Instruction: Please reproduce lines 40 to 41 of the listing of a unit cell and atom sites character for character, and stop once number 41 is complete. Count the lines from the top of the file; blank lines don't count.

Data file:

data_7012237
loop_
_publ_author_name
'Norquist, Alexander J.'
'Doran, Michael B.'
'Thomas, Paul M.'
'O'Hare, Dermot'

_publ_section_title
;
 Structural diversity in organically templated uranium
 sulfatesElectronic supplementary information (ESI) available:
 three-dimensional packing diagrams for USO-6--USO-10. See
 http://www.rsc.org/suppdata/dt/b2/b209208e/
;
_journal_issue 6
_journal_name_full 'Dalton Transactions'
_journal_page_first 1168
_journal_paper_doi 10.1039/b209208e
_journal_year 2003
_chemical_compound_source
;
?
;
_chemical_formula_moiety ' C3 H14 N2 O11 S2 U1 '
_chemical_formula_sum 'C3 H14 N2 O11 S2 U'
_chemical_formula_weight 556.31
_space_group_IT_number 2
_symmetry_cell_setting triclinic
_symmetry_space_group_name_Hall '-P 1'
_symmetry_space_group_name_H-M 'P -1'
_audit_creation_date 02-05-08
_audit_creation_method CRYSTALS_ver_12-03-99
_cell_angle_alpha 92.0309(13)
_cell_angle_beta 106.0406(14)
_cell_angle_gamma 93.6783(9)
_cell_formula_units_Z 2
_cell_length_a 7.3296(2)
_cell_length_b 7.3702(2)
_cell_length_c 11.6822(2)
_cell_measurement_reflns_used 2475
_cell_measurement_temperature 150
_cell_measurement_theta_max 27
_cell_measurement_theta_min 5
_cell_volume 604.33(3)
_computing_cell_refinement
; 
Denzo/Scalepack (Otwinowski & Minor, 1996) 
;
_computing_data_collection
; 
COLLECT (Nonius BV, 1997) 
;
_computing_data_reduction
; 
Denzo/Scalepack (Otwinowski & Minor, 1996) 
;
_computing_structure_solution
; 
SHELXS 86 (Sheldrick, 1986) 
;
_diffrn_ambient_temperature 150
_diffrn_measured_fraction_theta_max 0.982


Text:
_cell_measurement_reflns_used 2475
_cell_measurement_temperature 150